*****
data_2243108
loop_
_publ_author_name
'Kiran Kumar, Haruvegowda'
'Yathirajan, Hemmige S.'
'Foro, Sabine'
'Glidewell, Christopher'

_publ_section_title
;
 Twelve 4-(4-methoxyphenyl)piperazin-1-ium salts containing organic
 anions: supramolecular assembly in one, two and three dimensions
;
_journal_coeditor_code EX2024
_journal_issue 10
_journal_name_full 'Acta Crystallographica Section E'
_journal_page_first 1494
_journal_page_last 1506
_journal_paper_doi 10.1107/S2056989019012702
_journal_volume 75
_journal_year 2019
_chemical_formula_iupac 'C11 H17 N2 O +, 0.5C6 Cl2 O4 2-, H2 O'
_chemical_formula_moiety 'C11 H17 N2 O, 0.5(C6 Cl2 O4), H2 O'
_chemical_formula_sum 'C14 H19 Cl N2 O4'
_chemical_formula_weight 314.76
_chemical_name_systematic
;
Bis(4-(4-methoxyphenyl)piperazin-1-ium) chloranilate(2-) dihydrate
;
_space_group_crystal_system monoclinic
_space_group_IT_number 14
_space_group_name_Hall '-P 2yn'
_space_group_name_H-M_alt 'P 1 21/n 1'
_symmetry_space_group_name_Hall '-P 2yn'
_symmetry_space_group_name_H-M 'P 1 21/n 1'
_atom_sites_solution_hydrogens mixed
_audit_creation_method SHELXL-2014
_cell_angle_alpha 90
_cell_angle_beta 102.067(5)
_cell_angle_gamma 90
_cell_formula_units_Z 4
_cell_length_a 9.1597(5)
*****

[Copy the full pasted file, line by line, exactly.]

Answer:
data_2243108
loop_
_publ_author_name
'Kiran Kumar, Haruvegowda'
'Yathirajan, Hemmige S.'
'Foro, Sabine'
'Glidewell, Christopher'

_publ_section_title
;
 Twelve 4-(4-methoxyphenyl)piperazin-1-ium salts containing organic
 anions: supramolecular assembly in one, two and three dimensions
;
_journal_coeditor_code EX2024
_journal_issue 10
_journal_name_full 'Acta Crystallographica Section E'
_journal_page_first 1494
_journal_page_last 1506
_journal_paper_doi 10.1107/S2056989019012702
_journal_volume 75
_journal_year 2019
_chemical_formula_iupac 'C11 H17 N2 O +, 0.5C6 Cl2 O4 2-, H2 O'
_chemical_formula_moiety 'C11 H17 N2 O, 0.5(C6 Cl2 O4), H2 O'
_chemical_formula_sum 'C14 H19 Cl N2 O4'
_chemical_formula_weight 314.76
_chemical_name_systematic
;
Bis(4-(4-methoxyphenyl)piperazin-1-ium) chloranilate(2-) dihydrate
;
_space_group_crystal_system monoclinic
_space_group_IT_number 14
_space_group_name_Hall '-P 2yn'
_space_group_name_H-M_alt 'P 1 21/n 1'
_symmetry_space_group_name_Hall '-P 2yn'
_symmetry_space_group_name_H-M 'P 1 21/n 1'
_atom_sites_solution_hydrogens mixed
_audit_creation_method SHELXL-2014
_cell_angle_alpha 90
_cell_angle_beta 102.067(5)
_cell_angle_gamma 90
_cell_formula_units_Z 4
_cell_length_a 9.1597(5)